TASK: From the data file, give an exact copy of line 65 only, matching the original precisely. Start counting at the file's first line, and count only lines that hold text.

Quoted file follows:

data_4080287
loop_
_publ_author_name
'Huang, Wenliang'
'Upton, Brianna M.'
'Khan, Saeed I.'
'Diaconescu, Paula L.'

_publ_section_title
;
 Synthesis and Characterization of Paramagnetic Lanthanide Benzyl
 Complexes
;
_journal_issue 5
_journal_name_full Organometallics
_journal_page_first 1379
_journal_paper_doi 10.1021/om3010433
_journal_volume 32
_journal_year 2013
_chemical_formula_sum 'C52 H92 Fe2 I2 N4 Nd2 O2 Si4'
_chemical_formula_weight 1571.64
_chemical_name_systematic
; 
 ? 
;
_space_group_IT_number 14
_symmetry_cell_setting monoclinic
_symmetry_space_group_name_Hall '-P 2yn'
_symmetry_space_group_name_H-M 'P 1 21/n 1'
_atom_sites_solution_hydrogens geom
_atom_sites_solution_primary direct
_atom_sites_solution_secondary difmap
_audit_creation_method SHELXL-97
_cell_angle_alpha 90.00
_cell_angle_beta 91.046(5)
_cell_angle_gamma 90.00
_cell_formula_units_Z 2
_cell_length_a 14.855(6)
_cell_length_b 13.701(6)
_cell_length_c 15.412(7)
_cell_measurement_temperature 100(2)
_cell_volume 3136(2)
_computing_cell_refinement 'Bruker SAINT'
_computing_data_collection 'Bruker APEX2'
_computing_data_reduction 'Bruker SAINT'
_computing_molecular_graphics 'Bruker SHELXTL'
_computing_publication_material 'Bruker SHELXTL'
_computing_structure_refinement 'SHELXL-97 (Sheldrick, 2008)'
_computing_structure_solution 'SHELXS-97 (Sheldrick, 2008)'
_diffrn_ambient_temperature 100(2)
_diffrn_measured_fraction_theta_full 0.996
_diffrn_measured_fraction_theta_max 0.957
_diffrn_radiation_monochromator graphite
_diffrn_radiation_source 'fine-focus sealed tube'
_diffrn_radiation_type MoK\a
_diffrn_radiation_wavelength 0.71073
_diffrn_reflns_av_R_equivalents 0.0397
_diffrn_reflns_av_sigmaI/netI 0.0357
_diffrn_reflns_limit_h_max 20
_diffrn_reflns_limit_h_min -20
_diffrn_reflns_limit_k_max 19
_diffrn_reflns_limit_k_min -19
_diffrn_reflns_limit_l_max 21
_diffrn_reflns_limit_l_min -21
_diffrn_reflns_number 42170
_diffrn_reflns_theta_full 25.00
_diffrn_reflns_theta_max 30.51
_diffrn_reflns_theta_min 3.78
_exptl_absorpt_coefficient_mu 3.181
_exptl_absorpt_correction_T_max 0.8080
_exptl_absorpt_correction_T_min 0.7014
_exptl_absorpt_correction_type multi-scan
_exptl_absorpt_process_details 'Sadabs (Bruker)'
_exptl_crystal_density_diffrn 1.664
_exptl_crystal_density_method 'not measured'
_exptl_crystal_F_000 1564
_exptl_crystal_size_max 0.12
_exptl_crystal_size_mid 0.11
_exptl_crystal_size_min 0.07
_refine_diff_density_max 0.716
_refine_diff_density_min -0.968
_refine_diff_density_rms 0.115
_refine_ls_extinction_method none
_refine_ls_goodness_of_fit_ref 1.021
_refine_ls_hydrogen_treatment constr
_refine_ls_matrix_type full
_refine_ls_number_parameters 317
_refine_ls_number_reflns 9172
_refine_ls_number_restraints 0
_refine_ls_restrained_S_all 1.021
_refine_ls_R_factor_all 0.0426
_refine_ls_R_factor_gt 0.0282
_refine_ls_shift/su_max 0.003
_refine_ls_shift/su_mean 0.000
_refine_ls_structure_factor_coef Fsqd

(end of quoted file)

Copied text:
_diffrn_reflns_theta_full 25.00